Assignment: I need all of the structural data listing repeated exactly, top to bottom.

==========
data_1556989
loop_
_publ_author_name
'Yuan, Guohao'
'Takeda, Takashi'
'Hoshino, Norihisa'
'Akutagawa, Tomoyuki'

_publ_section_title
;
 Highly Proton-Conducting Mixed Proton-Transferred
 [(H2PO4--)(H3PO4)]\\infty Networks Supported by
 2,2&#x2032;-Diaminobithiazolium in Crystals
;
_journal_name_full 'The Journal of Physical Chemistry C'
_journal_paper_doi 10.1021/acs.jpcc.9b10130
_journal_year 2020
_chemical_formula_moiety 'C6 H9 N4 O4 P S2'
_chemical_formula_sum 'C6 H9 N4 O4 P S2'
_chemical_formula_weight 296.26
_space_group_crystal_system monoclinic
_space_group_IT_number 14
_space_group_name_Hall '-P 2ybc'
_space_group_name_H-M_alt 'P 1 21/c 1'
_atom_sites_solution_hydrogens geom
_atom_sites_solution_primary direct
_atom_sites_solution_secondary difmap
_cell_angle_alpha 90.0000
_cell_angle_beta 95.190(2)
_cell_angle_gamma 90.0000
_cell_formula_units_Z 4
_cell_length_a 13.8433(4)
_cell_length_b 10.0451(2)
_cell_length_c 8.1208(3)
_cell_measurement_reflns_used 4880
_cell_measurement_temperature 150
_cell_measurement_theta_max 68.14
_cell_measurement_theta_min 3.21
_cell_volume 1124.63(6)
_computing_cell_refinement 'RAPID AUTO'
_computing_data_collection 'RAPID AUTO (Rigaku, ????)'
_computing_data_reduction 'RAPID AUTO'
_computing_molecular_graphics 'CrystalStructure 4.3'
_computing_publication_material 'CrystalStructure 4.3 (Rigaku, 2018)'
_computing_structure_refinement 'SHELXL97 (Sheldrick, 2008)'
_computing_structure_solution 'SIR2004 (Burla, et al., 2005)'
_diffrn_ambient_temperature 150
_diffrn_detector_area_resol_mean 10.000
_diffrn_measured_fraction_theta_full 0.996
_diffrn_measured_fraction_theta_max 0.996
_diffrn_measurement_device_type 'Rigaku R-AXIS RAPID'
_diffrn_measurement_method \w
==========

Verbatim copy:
data_1556989
loop_
_publ_author_name
'Yuan, Guohao'
'Takeda, Takashi'
'Hoshino, Norihisa'
'Akutagawa, Tomoyuki'

_publ_section_title
;
 Highly Proton-Conducting Mixed Proton-Transferred
 [(H2PO4--)(H3PO4)]\\infty Networks Supported by
 2,2&#x2032;-Diaminobithiazolium in Crystals
;
_journal_name_full 'The Journal of Physical Chemistry C'
_journal_paper_doi 10.1021/acs.jpcc.9b10130
_journal_year 2020
_chemical_formula_moiety 'C6 H9 N4 O4 P S2'
_chemical_formula_sum 'C6 H9 N4 O4 P S2'
_chemical_formula_weight 296.26
_space_group_crystal_system monoclinic
_space_group_IT_number 14
_space_group_name_Hall '-P 2ybc'
_space_group_name_H-M_alt 'P 1 21/c 1'
_atom_sites_solution_hydrogens geom
_atom_sites_solution_primary direct
_atom_sites_solution_secondary difmap
_cell_angle_alpha 90.0000
_cell_angle_beta 95.190(2)
_cell_angle_gamma 90.0000
_cell_formula_units_Z 4
_cell_length_a 13.8433(4)
_cell_length_b 10.0451(2)
_cell_length_c 8.1208(3)
_cell_measurement_reflns_used 4880
_cell_measurement_temperature 150
_cell_measurement_theta_max 68.14
_cell_measurement_theta_min 3.21
_cell_volume 1124.63(6)
_computing_cell_refinement 'RAPID AUTO'
_computing_data_collection 'RAPID AUTO (Rigaku, ????)'
_computing_data_reduction 'RAPID AUTO'
_computing_molecular_graphics 'CrystalStructure 4.3'
_computing_publication_material 'CrystalStructure 4.3 (Rigaku, 2018)'
_computing_structure_refinement 'SHELXL97 (Sheldrick, 2008)'
_computing_structure_solution 'SIR2004 (Burla, et al., 2005)'
_diffrn_ambient_temperature 150
_diffrn_detector_area_resol_mean 10.000
_diffrn_measured_fraction_theta_full 0.996
_diffrn_measured_fraction_theta_max 0.996
_diffrn_measurement_device_type 'Rigaku R-AXIS RAPID'
_diffrn_measurement_method \w